Marketing in a cost-conscious world

In the marketing world, Big gets its butt kissed. Big has money, so Big has power–on the client and the agency side. When Big talks, everyone listens. Global brands need global partners and world-wide reach; no one can argue with that. Your $300 million account needs some earnest eye-gazing and sweaty hand-holding. And for that amount of cash, everyone wants in. It’s a complicated, deal-making world. But what if your brand doesn’t live in that world? Maybe you’re a start-up, mid-sized or challenger brand. You’ve got no plans for offices in London, Sydney and Mumbai. You don’t need the added layers and expense, the fancy dinners and box seat perks. And your $3 million budget would scarcely get you a returned phone call from Big Agency. How, then, do you get access to innovative thinking and people who can help move your brand and business forward? Focus your search on the level of talent, not the size of the firm. Small agencies house some of the sharpest minds in marketing today and represent a great value in a cost-conscious world. What’s small? That depends. Small could be a national level shop of 50 people or it could be the ex-president of one of the Bigs who just started a new two-person firm. Here are some things to consider as you start your search: Look at your immediate and long term goals.  You’re looking for partners you can grow with–not just ones who can get those first few projects off your desk, right? An agency relationship should be treated with the same due diligence you’d apply to bringing on a new...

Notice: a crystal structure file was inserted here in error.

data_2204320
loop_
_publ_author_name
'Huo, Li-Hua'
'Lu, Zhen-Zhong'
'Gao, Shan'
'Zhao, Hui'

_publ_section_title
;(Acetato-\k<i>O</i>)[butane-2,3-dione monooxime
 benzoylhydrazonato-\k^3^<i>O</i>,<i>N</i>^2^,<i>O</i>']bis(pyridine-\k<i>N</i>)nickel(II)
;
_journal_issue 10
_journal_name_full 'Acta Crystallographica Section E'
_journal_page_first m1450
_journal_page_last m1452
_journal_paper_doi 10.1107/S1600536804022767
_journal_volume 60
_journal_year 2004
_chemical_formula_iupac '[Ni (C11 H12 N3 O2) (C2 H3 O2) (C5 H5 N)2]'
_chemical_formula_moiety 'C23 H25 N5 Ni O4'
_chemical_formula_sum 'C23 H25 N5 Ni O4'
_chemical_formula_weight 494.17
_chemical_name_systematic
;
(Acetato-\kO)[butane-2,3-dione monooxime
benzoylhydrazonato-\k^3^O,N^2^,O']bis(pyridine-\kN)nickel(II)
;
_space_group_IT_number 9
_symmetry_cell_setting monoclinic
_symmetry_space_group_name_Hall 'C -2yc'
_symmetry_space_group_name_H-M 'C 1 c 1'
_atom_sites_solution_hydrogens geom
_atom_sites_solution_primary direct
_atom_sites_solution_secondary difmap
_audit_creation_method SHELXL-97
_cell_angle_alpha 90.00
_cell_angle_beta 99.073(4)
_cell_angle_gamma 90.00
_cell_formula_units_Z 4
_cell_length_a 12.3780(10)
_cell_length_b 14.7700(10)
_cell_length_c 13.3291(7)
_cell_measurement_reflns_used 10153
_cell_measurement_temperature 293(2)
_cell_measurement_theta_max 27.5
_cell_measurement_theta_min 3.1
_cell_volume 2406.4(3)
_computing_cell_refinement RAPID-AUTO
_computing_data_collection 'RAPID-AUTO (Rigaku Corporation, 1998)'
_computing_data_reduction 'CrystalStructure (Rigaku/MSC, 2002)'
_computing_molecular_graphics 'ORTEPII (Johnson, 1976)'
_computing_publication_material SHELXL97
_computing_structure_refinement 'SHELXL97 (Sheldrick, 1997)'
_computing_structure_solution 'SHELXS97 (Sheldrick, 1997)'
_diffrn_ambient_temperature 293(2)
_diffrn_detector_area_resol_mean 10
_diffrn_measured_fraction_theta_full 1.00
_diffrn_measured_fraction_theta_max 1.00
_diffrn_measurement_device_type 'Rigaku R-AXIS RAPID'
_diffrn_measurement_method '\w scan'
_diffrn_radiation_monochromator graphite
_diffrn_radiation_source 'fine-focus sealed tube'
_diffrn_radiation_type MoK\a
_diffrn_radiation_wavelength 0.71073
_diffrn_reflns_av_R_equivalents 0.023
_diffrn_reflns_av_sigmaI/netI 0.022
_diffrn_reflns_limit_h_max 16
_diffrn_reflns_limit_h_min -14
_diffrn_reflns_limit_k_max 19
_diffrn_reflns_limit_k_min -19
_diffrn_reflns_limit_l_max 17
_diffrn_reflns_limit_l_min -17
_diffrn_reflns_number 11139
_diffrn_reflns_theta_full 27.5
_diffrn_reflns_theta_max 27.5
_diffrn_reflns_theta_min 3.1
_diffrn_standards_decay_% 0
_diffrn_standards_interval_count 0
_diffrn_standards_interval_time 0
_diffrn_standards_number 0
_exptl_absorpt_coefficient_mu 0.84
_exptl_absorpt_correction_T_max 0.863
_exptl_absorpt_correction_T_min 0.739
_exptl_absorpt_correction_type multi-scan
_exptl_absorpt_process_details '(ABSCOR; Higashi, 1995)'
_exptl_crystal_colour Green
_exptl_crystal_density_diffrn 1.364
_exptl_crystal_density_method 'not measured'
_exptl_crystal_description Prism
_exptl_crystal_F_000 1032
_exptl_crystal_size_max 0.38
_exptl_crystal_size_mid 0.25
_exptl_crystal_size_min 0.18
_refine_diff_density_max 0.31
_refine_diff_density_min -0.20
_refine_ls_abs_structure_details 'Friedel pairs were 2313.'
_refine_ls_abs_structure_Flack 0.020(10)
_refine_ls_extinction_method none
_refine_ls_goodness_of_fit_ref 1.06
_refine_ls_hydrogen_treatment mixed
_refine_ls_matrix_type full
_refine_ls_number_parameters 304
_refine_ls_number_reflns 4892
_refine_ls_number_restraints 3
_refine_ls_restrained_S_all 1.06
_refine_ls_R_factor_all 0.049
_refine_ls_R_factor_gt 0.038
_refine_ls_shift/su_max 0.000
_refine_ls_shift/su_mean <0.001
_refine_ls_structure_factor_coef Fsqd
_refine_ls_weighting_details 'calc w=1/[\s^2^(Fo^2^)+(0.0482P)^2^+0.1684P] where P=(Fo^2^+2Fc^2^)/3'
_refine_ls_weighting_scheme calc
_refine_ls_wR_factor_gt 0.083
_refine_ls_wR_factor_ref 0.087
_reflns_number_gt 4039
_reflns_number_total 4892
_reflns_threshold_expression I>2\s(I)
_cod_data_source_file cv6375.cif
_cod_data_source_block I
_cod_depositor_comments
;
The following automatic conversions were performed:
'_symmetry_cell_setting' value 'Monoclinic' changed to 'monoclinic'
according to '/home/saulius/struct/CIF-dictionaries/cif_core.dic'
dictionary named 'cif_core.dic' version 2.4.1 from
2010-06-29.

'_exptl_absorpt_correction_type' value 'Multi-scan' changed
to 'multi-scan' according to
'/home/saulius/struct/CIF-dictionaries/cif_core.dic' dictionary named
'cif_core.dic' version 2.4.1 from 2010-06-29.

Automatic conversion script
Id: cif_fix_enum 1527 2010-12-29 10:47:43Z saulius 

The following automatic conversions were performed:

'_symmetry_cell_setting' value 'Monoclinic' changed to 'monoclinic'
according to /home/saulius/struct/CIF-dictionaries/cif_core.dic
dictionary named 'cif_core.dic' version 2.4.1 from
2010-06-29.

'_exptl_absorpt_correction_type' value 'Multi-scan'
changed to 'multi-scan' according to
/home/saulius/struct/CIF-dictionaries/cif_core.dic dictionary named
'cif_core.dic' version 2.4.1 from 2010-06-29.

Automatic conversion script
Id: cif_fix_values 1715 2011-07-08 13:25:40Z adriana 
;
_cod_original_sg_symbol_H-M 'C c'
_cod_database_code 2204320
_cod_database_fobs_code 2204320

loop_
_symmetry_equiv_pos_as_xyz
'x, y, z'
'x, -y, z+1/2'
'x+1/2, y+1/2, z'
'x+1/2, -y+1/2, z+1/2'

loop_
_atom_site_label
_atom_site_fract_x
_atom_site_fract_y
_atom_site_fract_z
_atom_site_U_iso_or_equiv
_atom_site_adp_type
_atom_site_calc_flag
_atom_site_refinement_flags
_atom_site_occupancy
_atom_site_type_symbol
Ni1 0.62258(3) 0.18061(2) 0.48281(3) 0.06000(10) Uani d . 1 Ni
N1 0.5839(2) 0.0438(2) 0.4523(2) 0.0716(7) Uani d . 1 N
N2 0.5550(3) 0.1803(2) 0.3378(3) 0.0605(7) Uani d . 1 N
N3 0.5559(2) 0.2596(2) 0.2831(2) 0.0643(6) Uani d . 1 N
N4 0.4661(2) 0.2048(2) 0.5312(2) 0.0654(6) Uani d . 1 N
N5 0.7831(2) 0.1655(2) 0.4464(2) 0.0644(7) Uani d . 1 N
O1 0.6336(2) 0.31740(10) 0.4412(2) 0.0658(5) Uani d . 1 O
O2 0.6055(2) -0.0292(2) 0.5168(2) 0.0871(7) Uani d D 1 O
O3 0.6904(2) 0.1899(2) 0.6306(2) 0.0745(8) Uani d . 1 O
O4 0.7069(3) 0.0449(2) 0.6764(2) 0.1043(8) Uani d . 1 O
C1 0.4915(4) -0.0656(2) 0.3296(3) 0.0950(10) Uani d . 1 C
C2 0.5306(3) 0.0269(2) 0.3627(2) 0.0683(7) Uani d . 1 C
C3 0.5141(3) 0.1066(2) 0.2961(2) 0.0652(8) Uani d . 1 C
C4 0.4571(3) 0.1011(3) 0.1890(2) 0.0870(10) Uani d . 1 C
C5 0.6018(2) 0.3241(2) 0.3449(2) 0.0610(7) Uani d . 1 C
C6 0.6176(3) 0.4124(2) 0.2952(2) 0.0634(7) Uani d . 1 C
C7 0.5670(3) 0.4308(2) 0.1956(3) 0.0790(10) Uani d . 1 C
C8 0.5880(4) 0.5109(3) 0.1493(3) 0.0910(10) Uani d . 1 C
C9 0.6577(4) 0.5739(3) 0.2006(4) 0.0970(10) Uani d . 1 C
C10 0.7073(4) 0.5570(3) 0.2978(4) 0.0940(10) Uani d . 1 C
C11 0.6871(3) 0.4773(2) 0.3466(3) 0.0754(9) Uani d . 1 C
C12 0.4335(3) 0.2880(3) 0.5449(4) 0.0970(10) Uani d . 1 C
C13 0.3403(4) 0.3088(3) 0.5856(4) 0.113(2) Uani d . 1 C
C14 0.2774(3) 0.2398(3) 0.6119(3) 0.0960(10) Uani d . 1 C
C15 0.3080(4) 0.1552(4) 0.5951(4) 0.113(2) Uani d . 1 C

Beyond the Big Idea: What Marketers need from their Ad Agencies.

10 red balloons have been hidden around the U.S. and you have to find them.  How long would it take you? Could you do it in 4 weeks , 6 months, a year?  MIT Media Lab‘s Dr. Riley Crane took that challenge, which last month was presented by the Pentagon’s DARPA, and with his team, used social media to accomplish the task in just 8 hours and 52 minutes! DARPA’s intent for the balloon study was to determine if “in the 40 years since the creation of the internet it could actually be used to solve real world problems.“ So what does this have to do with advertising?  Arguably, selling more Coke is not a pressing world problem for anyone but Coca Cola, Inc. But there’s an interesting parallel between the search for those 10 balloons and the advertising industry. Ad agencies are facing real challenges to their value proposition and the outcome of the DARPA experiment is indicative of how social networks have changed the advertising industry forever.  DARPA’s experiment (and MIT’s approach) can offer clues about how agencies can make this industry shift work for them—rather than feeling threatened as the ground moves below their feet.  And it’s a cautionary tale for clients as well. The new big idea Social networks (and by extension, crowdsourcing) have helped bring about the democratization of the big idea, which is probably one of the biggest shifts to our industry in the last 50 years.  Marketers now know their agencies aren’t the sole generators of solutions.  This shift is changing how clients compensate their agencies—or at least the value placed on previously highly-valued goods—like...